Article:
This might run you between $25-50 per year with SSL certificates, email, etc., but when a social network changes its algorithm and nerfs your engagement (or is bought/sold/shut down/feuding with Elon Musk), your URL will remain a place of refuge.

If you have a “personal brand”

This is for creators who have and want to have their names (or a specific pseudonym/brand name) attached to things.

In my experience, it’s a more effective strategy to begin by doubling down on a single social media platform you can execute to a high standard—and start there. When you build momentum, anyone who views your profile will have an opportunity to leave the social media platform and visit YOUR website. (A click to your website is striking gold in user engagement.)

That means if you’re making YouTube videos, invest your time and efforts in replying to comments, upping production values, and learning everything you can about optimizing your channel(s). When someone clicks on your username from a clever comment, sees your content after a search result, and so on, it’s now incredibly likely they’ll notice your custom URL and be even more curious.

Once at your website, a simple contact form sending to your email is really all you need at first. You can and will add to it over time, so trust me: it won’t start perfect or be perfect in the beginning.

If you’ve chosen a larger social platform like Reddit, Twitter, Instagram, YouTube or Tik-Tok, finding your niche and growing within the larger group of users is a tried-and-true strategy. It’s also possible to become a whale on an emerging platform, whether it be Mastodon, Bluesky, Substack, fanfic forums, or others, but this is a riskier bet.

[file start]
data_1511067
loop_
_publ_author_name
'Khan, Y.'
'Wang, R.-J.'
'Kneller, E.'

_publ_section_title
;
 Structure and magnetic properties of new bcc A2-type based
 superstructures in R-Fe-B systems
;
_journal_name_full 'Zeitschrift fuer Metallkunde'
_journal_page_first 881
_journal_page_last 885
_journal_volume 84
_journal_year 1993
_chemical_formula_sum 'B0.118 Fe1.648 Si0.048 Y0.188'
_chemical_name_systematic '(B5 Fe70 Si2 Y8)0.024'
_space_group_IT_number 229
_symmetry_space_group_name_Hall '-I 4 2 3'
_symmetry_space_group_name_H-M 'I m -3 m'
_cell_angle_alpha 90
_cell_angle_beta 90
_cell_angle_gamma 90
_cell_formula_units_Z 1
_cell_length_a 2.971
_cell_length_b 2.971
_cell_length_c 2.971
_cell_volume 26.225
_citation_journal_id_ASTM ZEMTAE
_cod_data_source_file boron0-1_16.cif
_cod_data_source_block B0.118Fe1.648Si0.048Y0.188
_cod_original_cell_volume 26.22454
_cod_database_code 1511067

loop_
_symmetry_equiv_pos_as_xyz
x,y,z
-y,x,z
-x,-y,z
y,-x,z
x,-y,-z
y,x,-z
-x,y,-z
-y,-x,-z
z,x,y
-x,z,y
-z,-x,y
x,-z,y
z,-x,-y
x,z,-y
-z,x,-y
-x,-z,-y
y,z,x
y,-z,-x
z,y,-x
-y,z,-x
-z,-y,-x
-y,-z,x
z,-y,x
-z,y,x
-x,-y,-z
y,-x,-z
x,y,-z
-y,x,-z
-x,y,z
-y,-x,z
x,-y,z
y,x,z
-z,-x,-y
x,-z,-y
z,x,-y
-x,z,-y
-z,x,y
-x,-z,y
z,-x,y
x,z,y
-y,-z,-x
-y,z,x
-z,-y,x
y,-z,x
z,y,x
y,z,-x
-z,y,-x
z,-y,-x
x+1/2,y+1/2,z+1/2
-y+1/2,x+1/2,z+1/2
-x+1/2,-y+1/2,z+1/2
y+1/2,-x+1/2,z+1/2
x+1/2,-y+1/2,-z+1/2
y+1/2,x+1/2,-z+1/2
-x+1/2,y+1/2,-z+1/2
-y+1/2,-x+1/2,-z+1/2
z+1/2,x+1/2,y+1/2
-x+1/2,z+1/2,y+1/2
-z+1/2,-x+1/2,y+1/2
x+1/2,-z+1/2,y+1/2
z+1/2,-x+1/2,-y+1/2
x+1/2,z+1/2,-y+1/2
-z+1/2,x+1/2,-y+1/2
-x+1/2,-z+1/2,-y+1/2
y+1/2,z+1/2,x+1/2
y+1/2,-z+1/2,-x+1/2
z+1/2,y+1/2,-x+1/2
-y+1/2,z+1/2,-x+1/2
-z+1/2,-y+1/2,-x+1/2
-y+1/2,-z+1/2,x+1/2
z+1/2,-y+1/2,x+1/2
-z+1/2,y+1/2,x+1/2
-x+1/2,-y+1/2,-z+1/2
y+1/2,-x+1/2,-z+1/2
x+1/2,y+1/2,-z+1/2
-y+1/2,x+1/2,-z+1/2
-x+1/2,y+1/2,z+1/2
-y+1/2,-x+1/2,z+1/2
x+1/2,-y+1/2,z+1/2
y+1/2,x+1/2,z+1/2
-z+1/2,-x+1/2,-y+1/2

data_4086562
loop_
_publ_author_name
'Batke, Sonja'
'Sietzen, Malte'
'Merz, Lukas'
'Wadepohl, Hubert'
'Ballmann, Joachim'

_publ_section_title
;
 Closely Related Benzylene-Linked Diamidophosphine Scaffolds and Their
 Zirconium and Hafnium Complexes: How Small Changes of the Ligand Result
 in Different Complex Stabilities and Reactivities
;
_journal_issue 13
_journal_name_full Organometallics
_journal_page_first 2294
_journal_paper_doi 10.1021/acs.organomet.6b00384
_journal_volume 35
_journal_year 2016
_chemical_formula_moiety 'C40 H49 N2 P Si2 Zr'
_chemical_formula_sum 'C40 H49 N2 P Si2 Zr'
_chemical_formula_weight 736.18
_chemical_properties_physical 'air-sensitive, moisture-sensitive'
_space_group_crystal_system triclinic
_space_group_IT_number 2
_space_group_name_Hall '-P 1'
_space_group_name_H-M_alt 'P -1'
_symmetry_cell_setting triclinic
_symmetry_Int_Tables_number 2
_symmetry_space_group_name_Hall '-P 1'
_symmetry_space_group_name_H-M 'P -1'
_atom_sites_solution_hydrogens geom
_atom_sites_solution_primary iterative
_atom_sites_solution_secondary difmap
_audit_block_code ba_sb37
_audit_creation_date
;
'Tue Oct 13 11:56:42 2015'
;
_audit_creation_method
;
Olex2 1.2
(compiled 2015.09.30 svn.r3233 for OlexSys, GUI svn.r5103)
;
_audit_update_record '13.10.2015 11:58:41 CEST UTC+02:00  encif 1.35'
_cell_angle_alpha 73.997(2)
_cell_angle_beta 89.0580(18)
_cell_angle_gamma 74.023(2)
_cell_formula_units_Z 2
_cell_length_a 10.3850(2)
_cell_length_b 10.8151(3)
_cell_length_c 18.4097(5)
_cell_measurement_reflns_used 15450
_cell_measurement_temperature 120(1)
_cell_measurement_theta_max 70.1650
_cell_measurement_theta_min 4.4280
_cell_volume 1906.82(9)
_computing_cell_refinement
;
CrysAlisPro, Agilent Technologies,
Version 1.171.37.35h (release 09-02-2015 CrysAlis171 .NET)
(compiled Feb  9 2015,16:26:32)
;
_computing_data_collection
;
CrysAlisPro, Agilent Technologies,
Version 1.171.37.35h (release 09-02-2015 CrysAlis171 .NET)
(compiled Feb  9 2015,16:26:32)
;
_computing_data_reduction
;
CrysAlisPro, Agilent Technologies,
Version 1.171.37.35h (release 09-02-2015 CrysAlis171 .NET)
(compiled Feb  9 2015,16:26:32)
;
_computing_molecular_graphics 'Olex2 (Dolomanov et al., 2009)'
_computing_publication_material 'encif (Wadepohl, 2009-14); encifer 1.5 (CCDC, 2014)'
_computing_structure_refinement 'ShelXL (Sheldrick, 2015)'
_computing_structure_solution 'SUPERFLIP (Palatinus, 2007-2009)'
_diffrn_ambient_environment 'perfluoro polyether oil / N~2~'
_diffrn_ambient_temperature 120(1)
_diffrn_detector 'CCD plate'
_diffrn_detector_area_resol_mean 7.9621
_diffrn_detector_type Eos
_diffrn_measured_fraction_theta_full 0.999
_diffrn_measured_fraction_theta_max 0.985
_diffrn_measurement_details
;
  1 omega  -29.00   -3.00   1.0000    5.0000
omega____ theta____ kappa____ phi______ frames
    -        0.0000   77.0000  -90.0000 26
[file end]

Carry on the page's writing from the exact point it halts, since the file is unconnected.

To recap: set up a website, and do the bare minimum to allow potential followers/customers/friends to contact you. Now, if you ever “go viral” or steadily rise in popularity, you’ll miss fewer opportunities.


  • Organically give people reasons to visit your website (curiosity)
  • Interact regularly on your chosen social platform (3-5 times per week minimum, be it replying to comments or posting new material—ideally both)

  • Don’t branch out and add more platforms (read: work) until you have a solid plan for what it will add toward your end goal and the time needed
  • If you flop on one platform, drop it and try another

Requires: Daily commitment to planning + posting your content and interacting with others’ content.